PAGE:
By Olabisi Olaleye [email protected] 08094000013, 08111813040
Experts in the Information and Technology industry have raised concerns that the growing Internet of Things (IoT) would soon snowball into further increase in cybercrime.
They have argued that the massive growth in global cyber threats in recent times was inadvertently aided by the significant rise in exploitation of IoT technologies.
According to Wikipedia, IoT is the network of physical devices, vehicles, home appliances, and other items embedded with electronics, software, sensors, actuators, and network connectivity, which enable the objects to connect and exchange data. Each item is uniquely identifiable through its embedded computing system but is able to inter-operate within the existing Internet infrastructure. Experts estimate that the IoT will consist of about 30 billion objects by 2020.
United States Consul-General in Nigeria, Mr. John Bray, who spoke during the 2017 Cybersecurity Awareness event in Lagos recently, predicted that the global Internet community would lose $6 trillion to cybercrime with IoT.
“This national public awareness campaign is a collaborative effort between government and industry that encourages individuals to protect their computers and our nation’s critical cyber infrastructure,” he said.
He disclosed that, around the globe, individuals, companies and governments have become victims of cyberattacks, which was what led President Barack Obama in 2009 to call for an increase in education and dialogue about cybersecurity in the Cyberspace Security Review.
“As part of this policy review, the Department of Homeland Security created an ongoing cybersecurity awareness campaign: Stop.Think.Connect. This is a national public awareness campaign designed to raise awareness of cybersecurity and a call for vigilance about practicing safe online habits.
Bray explained further that, without good cybersecurity in place, devices can be hacked and used in a malicious manner to cause serious harm. He insisted that cyber awareness is everyone’s responsibility, adding that experts envisage an estimate that nearly half of the entire G-20 economy would be lost to cybercriminals.
“People are now spending more time online at home and at work than ever before. Our growing dependence on technology, coupled with the increasing threat of cyberattacks and risks to our privacy demands greater security in our online world,” Bray said.
Meanwhile, the Nigerian Communications Commission (NCC) has pledged its commitment in curbing cybercriminals who prowl the industry with threat.
This promise was made during the second workshop of the Industry Work Group (IWG) on electronic banking fraud at the Digital Bridge Institute, Kano.
The IWG, which was constituted early in the year, has as members stakeholders from the Nigerian Communications Commission (NCC), Central Bank of Nigeria (CBN), civil society organisations, as well as value added service providers.
On assumption of office, the executive vice chairman of the NCC, Prof. Umar Garba Danbatta, reeled out his eight-point agenda for the industry, of which facilitating strategic collaboration and partnership with stakeholders to foster ICT for sustainable economic development and social advancement became a priority for the commission.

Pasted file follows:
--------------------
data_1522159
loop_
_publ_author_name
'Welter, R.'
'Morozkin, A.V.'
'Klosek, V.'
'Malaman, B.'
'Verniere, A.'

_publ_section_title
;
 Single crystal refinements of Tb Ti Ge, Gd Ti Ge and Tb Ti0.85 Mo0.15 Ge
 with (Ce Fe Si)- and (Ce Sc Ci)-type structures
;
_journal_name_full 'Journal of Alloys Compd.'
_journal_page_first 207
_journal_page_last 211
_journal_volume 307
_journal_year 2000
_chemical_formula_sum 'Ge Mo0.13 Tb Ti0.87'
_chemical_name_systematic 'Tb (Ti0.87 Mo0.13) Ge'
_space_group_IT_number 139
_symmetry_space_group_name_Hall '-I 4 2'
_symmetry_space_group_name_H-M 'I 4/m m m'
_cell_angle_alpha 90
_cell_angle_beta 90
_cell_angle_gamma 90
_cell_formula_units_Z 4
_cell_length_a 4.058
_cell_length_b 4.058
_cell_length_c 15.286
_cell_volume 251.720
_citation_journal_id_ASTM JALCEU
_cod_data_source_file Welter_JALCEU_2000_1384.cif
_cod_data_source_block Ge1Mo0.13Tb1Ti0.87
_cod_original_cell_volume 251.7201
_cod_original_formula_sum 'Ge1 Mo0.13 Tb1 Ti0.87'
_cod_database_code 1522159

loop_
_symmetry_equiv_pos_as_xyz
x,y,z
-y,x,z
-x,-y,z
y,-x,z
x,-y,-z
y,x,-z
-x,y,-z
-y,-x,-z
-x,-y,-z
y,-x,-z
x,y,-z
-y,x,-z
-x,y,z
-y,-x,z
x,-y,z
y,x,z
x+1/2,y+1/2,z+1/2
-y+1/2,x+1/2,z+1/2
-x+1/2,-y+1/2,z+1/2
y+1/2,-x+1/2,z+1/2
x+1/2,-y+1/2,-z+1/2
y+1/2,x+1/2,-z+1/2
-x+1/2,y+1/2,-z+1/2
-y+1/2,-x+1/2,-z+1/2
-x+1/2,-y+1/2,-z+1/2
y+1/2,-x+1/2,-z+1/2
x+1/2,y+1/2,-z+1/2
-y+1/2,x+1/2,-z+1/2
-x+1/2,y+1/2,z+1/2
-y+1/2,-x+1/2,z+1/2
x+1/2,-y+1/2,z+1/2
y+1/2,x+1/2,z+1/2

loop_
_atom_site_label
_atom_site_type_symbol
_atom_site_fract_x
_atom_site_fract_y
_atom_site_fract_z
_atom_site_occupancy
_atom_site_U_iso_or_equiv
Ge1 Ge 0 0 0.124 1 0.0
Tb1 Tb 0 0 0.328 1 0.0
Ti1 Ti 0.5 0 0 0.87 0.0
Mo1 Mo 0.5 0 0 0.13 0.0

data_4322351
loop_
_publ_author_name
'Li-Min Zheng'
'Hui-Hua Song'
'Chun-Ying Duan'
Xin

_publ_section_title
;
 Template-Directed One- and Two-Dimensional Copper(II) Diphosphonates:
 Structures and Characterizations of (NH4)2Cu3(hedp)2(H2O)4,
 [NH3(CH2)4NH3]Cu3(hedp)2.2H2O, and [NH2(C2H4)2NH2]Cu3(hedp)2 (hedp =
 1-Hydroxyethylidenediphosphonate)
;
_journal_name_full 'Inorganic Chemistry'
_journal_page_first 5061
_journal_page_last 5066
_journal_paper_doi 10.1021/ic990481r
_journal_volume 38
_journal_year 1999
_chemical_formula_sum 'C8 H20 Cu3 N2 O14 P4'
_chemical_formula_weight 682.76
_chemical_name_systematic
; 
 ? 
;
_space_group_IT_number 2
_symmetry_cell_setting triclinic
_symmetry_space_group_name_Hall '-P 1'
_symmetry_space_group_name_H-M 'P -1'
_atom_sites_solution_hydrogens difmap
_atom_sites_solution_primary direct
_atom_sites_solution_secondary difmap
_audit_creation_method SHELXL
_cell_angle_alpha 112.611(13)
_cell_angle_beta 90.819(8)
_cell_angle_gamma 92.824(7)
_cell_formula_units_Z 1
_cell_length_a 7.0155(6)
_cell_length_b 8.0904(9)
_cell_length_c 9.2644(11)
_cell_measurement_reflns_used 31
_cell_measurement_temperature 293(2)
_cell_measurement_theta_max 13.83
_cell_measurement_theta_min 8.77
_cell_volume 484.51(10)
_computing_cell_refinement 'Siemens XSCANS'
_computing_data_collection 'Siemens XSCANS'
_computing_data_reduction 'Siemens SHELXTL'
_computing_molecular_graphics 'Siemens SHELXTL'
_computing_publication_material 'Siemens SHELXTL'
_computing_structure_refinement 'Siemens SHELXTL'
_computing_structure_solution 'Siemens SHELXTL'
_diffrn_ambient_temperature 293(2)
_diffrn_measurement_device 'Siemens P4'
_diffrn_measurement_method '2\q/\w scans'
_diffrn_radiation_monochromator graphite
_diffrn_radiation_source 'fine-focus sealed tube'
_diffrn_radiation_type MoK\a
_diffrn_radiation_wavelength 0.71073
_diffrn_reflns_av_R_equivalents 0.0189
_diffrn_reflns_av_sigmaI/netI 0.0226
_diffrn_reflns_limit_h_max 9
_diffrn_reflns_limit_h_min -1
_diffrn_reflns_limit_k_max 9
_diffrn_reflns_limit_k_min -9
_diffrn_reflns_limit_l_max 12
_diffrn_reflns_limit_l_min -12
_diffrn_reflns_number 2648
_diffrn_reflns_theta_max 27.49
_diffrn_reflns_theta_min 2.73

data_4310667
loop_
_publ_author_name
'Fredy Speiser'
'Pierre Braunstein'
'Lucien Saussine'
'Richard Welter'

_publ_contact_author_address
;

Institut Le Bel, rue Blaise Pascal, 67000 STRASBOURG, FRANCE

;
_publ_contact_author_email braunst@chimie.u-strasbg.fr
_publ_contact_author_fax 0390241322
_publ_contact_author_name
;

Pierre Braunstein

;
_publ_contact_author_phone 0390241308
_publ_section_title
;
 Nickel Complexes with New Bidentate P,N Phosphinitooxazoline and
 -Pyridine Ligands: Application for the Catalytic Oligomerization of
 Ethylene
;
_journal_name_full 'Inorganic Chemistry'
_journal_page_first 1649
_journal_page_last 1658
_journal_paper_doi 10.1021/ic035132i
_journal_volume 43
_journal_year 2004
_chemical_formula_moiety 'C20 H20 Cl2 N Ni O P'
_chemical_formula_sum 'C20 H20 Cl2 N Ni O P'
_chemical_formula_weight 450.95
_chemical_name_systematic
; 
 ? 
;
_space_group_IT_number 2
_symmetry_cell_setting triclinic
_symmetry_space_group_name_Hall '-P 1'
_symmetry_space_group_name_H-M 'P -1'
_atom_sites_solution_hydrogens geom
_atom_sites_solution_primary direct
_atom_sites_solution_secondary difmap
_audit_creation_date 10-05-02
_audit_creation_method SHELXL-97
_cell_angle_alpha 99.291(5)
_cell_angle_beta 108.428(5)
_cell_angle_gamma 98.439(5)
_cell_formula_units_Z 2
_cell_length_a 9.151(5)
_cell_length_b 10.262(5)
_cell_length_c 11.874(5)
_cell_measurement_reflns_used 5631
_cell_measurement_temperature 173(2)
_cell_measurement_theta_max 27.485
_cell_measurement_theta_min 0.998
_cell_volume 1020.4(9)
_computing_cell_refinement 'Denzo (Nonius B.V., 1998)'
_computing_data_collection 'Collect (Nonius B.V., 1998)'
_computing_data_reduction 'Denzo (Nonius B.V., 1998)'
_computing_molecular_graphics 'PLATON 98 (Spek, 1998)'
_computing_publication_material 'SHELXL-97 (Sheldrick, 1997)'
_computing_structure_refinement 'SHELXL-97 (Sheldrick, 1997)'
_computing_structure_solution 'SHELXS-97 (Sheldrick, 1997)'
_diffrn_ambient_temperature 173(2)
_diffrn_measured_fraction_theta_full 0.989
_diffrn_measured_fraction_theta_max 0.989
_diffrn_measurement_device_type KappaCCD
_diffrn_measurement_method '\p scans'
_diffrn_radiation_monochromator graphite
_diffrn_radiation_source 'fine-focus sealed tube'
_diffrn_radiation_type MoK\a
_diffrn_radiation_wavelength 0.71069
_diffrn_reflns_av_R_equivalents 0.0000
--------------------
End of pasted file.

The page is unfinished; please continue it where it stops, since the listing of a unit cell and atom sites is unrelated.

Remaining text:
NCC, executive commissioner, technical services, Mr. Ubale Maska, in his opening remarks to participants at the workshop, said the staggering level of fraud in the industry led to the constitution of the IWG, which is saddled with the responsibility of proffering solutions to the rising rate of electronic fraud in the country.
During his presentation, titled “Electronic Banking Fraud in Nigeria – Challenges and Way Forward,” Mr. Bako Wakil, a deputy director at the NCC, said it became necessary to take the bull by the horns, following a visit by the deputy governor of the CBN to the management of the NCC to discuss the prevalence of banking fraud using telecommunications infrastructure. This was necessitated after petitions by Nigerian banks to the apex bank began to raise red flags at the sophisticated methods employed by cyber criminals via telecoms infrastructure in defrauding customers.
Wakil said the terms of reference for the committee was to look at the technicality and security architecture of mobile banking; awareness issues in mobile banking; SIM card replacement processes, SIM card cloning as well as unsolicited text messages.
The sub-committee acknowledged that banking fraud was a growing national problem that fleeces Nigerians of their earnings daily, and came up with 21 recommendations categorised into short-term, mid-term and long-term, with the aim of checking the growing threat to Nigerians. The IWG is expected to meet quarterly to review its progress and address new challenges facing the sector.
The workshop was participatory and members of the public seized the opportunity to contribute to discussions by welcoming the strategic collaboration between the NCC and the CBN in checking the excesses of cybercriminals. The NCC was advised to ramp up its sensitisation exercise around the country by continuously engaging and enlightening the public on developments in the telecoms industry.
Malam Adamu Amshi, Kano Zonal Coordinator, NCC, told the gathering that the enforcement team of the commission, along with security agents, had recently arrested telecoms vendors selling pre-registered SIM cards and handed them over to the authorities for prosecution in order to protect telecoms consumers from unfair practices by unscrupulous elements in the society.